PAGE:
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Mike Judge’s Extract captures the factory workplace with an accuracy that can only come from experience. The endless complaining, pettiness and self-importance of the laziest specimens is pure truth. There’s little to like about the extract company from its disastrous opening, a slapstick catastrophe from which one male employee, Step, loses a precious bodily appendage. Much like the program in Office Space to funnel off those “extra pennies,” the pending lawsuit from this accident serves mainly to further add to the already troubling issues of owner Jason Bateman’s life. His wife won’t have sex with him if he home later than 8 pm, he claims, which is when the “sweatpants go on.” He only attempts it once in the movie so we’re left to accept his claim with very little proof.

Dean, his bartender friend and the film’s most likeable character, advises him to pursue an affair with new temp, Cindy, but he feels both guilty and financially exposed to a divorce, as he is near to selling the company to General Mills. This is the movie’s first misstep, attempting to present a sympathetic character who, rather than approach his wife with his dissatisfaction in the marriage, concocts a scheme while under the influence of scotch and horse tranquilizers to have a gigolo seduce her under the porno-movie-guise of being the new pool cleaner.

A number of twists in the film, starting with a con artist pushing Step’s lawsuit, lead Bateman through a whirlwind of self-doubt, frustration and anger at the world collapsing on him. The problem is, as likable an actor as Bateman is, it’s hard to feel much for his Joel, as most of this is his own fault. He wouldn’t be torn up inside over his wife’s affair if he hadn’t set it up himself. The lines between himself and the con artist eventually draw together and he figures out how to solve his financial troubles in what are Mila Kunis’ best moments in the film. But those scenes ring hollow, too, with it being more pit-for-pat with his wife than an honest moment between the two characters.  The light hearted underworld aspects of the film are the kind of thing that the Cohens built their careers around and with which Judge is much less equipped to deal.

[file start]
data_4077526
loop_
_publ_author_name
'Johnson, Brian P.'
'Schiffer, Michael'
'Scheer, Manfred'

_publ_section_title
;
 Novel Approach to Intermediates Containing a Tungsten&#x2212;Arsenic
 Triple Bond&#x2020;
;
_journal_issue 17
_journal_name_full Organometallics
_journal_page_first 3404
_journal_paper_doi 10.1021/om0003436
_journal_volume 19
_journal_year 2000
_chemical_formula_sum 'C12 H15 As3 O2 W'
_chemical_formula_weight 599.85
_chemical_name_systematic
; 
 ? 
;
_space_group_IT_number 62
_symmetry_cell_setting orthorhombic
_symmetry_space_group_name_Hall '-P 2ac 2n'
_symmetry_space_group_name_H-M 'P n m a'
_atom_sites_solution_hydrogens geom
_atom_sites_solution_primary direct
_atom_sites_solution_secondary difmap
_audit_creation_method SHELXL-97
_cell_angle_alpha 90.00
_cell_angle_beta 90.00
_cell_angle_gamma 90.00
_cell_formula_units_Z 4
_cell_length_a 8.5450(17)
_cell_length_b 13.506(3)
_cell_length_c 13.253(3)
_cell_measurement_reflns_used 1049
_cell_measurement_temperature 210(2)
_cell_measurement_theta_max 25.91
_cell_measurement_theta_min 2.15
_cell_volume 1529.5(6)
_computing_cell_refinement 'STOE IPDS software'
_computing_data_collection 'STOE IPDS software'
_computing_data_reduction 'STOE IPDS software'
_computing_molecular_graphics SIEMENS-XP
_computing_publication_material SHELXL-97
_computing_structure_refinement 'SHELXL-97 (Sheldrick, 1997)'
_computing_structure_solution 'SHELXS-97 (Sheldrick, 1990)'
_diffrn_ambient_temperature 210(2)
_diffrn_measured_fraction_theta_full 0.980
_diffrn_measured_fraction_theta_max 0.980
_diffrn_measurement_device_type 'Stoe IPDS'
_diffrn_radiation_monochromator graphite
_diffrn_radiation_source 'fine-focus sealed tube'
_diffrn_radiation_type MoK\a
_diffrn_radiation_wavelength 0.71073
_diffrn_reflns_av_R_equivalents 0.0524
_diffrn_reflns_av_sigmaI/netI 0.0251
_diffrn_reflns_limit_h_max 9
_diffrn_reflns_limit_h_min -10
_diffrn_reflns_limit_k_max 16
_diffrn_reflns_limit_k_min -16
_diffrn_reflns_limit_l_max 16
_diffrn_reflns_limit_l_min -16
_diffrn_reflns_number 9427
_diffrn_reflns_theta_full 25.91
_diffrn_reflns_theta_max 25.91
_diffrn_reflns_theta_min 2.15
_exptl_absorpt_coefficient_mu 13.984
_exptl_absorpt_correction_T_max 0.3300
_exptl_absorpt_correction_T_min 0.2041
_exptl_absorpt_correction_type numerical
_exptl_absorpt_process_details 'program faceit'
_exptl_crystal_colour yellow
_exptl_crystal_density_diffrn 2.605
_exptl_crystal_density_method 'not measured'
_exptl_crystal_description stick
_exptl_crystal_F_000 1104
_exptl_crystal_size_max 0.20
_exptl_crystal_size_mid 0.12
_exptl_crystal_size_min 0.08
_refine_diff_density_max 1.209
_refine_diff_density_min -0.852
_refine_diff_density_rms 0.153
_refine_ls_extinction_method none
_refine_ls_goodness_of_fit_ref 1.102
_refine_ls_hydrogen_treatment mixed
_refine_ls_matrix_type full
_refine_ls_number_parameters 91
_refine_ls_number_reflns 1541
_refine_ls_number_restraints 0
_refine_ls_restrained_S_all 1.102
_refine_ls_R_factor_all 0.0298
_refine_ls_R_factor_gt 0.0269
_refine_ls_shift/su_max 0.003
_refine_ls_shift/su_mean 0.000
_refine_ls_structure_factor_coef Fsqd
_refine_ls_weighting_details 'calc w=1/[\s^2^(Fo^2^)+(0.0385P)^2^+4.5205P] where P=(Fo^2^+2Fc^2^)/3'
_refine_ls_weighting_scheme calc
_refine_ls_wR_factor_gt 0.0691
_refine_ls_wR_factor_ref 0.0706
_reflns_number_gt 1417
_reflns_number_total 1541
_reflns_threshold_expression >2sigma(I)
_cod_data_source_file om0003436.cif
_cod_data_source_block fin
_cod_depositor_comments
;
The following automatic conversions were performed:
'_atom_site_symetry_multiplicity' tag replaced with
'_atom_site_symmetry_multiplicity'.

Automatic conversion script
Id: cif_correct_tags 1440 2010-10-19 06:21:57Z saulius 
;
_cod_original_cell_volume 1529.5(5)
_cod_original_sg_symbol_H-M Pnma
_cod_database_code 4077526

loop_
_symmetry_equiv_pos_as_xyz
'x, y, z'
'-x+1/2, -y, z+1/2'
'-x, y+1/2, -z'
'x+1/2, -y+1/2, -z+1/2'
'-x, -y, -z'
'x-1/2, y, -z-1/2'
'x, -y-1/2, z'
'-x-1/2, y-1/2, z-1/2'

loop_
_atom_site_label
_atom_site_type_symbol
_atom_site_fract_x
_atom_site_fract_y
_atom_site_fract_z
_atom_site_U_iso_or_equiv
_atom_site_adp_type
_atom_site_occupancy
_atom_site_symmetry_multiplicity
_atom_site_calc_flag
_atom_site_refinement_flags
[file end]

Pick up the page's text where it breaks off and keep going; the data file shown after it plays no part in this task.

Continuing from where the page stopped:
Bateman is good in his role and Ben Affleck’s Dean is the highlight of all of his scenes. Kunis gets little to do as Cindy, and her deep moment of change is undercooked. Kristen Wiig’s wife is less explored than Jennifer Aniston’s waitress in Office Space, even if she is one of the better comedic actresses working now. She mostly gets left behind to pick up after Bateman, which makes her character look that much less to blame in the affair. J.K. Simmons does well as Bateman’s sarcastic, dismissive right hand man but always seems cut off before his scenes can begin. His refusal to learn the employees’ names is a good shtick, though. Clifton Collins Jr.’s Step is one of the better portrayals too; a good old boy just trying to adhere to what is a muddy moral code at best. Outside of him the other employees are caricatures, nagging old woman, distracted guy in a band, and Judge’s usual hidden cameo as the rabble rouser with nothing to say to the boss’s face.

The film both is and isn’t a companion piece to Office Space, as it often is made out to be for simply the viewpoint. Where Office Space was about the incompetence of management at motivating the workers, Extract is about worker incompetence’s effect on management. It all comes down to the same thing, though, workplaces are dreary places in which to spend your life, no matter on which side of it you find yourself. 3 stars


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